Start establishing healthy mouth habits with your children early to reduce their chances of developing cavities.

While your baby’s first teeth might be temporary, taking an active role in setting the stage for a lifetime commitment to oral health is a task no parent should take for granted. The truth is that a child’s well-tended first teeth help ensure that there are no problems with the adult teeth that will eventually take their place. And just like adults, children need strong, healthy teeth to chew food and speak correctly, not to mention flash those first adorable, toothy smiles.

Tooth decay, the most common chronic infectious disease of childhood, presents the biggest threat to your little ones dental care. This condition occurs when a baby’s mouth is infected by acid-producing bacteria; it can also develop once the child’s teeth and gums are exposed to any liquids or foods other than water for long periods of time. The reason behind this is that natural or added sugars in liquids or foods are changed to acid by the mouths bacteria. This acid then dissolves the outer part of the teeth, causing them to decay.

So whats on the menu that could be harming your child’s teeth? From sugars to starches, there are several culprits that you should limit in your little ones diet to protect their pearly whites now and for the future.

Establishing good nutritional habits early is vital to heading off tooth decay.

Liquids in a sippy cup

Bottles and then sippy cups become a fixture in a child’s dietary routine, but prolonged use can lead directly to bathing the teeth in cavity-causing liquids such as juice, milk or carbonated beverages. In fact, tooth decay in children is also frequently referred to as baby bottle tooth decay. To head off decay, practice the following preventive tips:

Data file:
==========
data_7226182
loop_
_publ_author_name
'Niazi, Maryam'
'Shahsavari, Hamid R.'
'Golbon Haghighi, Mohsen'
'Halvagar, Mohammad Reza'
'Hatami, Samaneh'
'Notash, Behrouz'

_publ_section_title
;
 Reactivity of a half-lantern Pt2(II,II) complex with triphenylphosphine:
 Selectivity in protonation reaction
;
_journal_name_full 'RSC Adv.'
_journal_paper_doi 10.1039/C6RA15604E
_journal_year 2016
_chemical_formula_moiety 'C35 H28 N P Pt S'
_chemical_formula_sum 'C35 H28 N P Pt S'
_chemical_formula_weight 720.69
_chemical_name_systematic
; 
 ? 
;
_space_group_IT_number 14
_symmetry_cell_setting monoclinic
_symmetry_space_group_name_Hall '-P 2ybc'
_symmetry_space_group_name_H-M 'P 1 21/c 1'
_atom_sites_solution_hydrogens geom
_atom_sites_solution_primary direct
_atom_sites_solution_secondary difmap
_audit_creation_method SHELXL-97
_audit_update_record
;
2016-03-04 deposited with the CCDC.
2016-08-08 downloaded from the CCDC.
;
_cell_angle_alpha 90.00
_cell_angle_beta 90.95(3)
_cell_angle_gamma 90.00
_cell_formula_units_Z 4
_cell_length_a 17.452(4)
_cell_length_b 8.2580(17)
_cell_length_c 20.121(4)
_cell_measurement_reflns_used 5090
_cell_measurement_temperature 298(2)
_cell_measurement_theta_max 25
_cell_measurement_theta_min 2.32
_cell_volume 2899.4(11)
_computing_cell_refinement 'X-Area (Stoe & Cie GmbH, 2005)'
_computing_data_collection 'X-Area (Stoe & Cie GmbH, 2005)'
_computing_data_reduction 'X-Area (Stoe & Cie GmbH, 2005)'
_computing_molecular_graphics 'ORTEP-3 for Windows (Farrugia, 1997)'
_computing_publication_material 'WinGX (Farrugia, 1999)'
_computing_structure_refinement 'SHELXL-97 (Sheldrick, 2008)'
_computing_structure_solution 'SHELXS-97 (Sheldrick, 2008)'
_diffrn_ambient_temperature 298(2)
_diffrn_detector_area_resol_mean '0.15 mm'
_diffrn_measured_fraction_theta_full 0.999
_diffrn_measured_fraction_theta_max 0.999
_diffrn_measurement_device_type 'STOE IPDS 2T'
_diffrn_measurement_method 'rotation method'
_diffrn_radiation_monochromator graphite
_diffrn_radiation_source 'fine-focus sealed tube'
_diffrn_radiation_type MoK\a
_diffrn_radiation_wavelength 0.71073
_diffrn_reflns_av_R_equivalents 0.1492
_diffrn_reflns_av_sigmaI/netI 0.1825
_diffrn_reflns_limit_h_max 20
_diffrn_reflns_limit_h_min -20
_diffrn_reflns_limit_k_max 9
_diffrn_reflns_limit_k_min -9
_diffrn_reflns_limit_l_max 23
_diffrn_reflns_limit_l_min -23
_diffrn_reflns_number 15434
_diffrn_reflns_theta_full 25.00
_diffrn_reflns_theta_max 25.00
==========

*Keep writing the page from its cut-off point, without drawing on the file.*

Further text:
1. Never put your child to bed with a bottle of milk, formula, juice or other sugared drinks.
  2. After your child gets teeth, gently wipe the child’s mouth with a damp cloth after every feeding to clean the teeth and gums.
  3. Give your child a bottle or sippy cup filled with something other than water only during meals; limit juice to one small cup each day.
  4. Teach your child to drink from a regular cup as soon as possible, preferably by 12 to 15 months of age.
  5. If your child must have a bottle or sippy cup for long periods, fill it with water only.

Sugar, starches and snacks

Children need protein, vitamins and minerals, especially calcium and phosphorus, to build strong teeth and resist tooth decay and gum disease. Thus, it makes sense that poor diets can lead to teeth not developing properly. You should avoid feeding your child meals or snacks that are sticky or high in sugar or starch. Whether natural or processed, sugars and the foods that contain them are essentially the same to cavity causing bacteria in the mouth. Cooked starches such as breads, crackers, pasta, pretzels and potato chips can take longer to clear the mouth than sugars and carry a lengthier risk of decay. Avoid feeding your child snacks such as candy, cookies or fruit roll-ups, and instead offer them healthier options like fruits, vegetables, whole-grain pretzels/crackers or cheese, which has been shown to have characteristics that help scrub bacteria from teeth.

Establishing good nutritional habits early is vital to heading off tooth decay. Watching what children eat and how often they do it will set your little one up fora lifetime of good dental health.

Jennifer Shu, M.D. is a mother, author and board certified pediatrician based in Atlanta, Ga. A frequent guest as a medical expert on national and local television and radio shows, she is the co-author of Food Fights: Winning the Nutritional Challenges of Parenthood Armed With Insight, Humor, and a Bottle of Ketchup, and also serves as the medical editor-in-chief for the American Academy of Pediatrics consumer website,